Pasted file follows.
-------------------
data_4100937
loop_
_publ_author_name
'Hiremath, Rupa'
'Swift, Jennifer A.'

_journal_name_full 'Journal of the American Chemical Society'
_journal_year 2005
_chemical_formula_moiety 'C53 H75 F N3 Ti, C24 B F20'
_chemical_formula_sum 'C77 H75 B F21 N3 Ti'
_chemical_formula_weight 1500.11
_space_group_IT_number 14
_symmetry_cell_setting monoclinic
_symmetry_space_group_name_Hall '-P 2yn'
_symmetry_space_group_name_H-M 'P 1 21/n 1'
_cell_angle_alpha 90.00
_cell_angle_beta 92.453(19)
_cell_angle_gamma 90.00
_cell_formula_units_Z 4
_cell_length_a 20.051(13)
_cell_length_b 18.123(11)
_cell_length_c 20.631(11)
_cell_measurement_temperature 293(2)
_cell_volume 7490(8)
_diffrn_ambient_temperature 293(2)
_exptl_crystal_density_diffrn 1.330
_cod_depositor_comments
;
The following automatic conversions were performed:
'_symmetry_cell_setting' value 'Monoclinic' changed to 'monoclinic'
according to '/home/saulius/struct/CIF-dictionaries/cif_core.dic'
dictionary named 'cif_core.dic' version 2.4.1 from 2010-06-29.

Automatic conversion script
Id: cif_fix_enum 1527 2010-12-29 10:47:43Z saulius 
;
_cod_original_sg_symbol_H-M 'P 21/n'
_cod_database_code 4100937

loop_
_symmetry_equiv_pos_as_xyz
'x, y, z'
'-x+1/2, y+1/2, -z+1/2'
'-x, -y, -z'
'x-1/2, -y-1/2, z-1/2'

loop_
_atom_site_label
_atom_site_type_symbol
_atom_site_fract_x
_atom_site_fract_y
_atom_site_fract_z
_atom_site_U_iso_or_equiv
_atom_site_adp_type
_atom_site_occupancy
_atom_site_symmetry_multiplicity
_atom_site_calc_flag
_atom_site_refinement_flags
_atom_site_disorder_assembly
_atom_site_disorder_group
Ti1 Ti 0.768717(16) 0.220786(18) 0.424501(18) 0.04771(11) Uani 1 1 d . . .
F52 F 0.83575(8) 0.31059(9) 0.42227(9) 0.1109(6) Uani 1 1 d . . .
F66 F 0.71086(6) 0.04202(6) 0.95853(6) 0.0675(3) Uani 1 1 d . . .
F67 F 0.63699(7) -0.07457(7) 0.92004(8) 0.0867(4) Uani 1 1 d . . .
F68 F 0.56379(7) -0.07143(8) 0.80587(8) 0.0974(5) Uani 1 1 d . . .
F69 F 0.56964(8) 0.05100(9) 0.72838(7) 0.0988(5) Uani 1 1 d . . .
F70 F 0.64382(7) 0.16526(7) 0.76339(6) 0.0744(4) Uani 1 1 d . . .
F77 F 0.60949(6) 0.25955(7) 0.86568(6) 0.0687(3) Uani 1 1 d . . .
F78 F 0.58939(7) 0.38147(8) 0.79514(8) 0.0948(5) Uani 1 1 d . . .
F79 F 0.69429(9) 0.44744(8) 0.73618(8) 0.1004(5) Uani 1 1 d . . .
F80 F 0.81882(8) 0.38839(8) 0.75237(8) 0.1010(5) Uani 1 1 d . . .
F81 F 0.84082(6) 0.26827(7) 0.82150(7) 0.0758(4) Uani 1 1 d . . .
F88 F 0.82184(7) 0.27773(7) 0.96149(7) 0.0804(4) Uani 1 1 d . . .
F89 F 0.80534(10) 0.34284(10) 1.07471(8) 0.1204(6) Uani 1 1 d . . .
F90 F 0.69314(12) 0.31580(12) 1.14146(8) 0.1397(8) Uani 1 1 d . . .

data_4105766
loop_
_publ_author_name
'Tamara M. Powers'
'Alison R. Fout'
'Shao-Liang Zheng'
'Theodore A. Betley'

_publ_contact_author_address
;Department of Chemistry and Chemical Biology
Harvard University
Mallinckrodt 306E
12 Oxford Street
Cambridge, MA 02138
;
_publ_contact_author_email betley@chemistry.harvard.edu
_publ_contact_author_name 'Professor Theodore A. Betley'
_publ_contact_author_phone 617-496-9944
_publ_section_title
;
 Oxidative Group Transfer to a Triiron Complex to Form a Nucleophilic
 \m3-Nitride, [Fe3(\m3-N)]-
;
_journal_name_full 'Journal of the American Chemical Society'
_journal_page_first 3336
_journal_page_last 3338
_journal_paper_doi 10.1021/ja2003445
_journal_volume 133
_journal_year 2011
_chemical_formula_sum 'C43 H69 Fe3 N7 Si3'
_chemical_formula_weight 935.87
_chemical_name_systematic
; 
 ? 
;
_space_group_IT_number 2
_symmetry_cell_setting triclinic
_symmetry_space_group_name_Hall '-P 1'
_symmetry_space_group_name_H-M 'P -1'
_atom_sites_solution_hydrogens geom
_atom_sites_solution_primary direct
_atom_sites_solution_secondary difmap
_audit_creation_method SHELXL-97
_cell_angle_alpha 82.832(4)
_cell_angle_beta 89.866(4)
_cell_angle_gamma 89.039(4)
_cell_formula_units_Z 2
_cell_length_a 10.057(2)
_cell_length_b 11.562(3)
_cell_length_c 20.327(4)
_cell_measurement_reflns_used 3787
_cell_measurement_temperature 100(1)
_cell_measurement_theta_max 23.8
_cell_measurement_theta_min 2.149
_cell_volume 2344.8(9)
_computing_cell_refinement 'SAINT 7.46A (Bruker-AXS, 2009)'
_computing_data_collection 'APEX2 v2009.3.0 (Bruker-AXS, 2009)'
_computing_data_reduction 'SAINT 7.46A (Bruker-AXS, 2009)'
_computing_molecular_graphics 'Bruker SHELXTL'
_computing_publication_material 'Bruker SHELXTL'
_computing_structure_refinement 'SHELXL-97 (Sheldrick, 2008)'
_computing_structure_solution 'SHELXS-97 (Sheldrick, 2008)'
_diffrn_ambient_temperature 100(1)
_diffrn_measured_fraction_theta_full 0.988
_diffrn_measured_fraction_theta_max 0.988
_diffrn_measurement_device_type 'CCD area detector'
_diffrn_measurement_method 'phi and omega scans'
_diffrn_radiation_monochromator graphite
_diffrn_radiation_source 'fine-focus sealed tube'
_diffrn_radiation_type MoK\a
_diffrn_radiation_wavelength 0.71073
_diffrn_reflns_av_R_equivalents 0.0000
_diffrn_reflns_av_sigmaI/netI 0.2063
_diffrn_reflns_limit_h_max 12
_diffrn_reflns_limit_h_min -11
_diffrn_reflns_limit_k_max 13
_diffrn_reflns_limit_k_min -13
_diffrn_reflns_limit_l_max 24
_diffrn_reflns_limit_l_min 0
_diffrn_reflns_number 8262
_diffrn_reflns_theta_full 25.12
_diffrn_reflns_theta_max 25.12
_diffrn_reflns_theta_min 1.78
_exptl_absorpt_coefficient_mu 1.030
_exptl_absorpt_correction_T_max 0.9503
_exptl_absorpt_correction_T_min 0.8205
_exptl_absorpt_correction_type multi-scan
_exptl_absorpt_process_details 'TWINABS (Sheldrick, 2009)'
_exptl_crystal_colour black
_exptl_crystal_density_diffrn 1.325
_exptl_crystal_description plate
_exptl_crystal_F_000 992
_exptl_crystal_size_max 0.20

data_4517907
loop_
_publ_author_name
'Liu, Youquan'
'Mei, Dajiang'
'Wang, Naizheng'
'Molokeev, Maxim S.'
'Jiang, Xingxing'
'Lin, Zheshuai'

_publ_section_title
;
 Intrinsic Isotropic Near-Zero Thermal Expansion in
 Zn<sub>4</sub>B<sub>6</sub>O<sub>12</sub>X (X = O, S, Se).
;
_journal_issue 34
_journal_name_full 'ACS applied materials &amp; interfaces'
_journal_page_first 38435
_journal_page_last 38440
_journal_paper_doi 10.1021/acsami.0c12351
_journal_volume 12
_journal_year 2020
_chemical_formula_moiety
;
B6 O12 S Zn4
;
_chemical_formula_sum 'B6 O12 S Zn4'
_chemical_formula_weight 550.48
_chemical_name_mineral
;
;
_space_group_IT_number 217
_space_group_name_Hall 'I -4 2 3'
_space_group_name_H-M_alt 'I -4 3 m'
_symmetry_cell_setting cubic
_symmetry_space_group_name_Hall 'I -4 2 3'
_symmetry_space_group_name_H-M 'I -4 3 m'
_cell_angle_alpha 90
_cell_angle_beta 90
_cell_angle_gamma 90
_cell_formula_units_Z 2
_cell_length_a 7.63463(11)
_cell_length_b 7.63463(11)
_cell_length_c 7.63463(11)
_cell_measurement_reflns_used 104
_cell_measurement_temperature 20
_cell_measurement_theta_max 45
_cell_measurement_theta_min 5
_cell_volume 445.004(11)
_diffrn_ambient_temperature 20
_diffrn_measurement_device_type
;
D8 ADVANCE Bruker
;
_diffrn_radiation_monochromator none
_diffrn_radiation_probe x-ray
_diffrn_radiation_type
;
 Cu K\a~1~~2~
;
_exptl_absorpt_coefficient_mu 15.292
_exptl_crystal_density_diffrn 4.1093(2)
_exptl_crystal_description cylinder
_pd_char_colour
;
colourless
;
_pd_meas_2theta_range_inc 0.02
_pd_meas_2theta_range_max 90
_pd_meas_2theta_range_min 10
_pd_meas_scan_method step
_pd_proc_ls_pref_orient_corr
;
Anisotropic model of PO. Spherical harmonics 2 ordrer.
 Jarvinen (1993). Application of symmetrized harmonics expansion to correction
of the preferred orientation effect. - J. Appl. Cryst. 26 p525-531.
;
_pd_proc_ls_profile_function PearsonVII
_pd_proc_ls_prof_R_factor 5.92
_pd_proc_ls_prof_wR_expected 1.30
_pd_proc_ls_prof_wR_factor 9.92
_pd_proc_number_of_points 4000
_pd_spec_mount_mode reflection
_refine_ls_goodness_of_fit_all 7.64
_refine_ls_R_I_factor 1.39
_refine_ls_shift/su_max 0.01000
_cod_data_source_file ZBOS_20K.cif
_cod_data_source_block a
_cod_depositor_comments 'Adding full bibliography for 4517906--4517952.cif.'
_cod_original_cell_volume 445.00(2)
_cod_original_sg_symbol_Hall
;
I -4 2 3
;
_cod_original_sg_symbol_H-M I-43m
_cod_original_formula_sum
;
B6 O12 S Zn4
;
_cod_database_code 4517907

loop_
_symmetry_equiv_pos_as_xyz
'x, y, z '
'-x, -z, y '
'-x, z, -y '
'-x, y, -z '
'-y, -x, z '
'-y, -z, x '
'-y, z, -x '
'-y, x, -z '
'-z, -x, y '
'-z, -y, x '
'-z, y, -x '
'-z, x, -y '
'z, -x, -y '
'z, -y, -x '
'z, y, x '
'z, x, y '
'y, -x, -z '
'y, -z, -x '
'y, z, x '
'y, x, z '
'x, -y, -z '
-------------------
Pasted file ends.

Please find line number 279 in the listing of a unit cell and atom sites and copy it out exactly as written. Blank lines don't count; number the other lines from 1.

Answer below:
'z, y, x '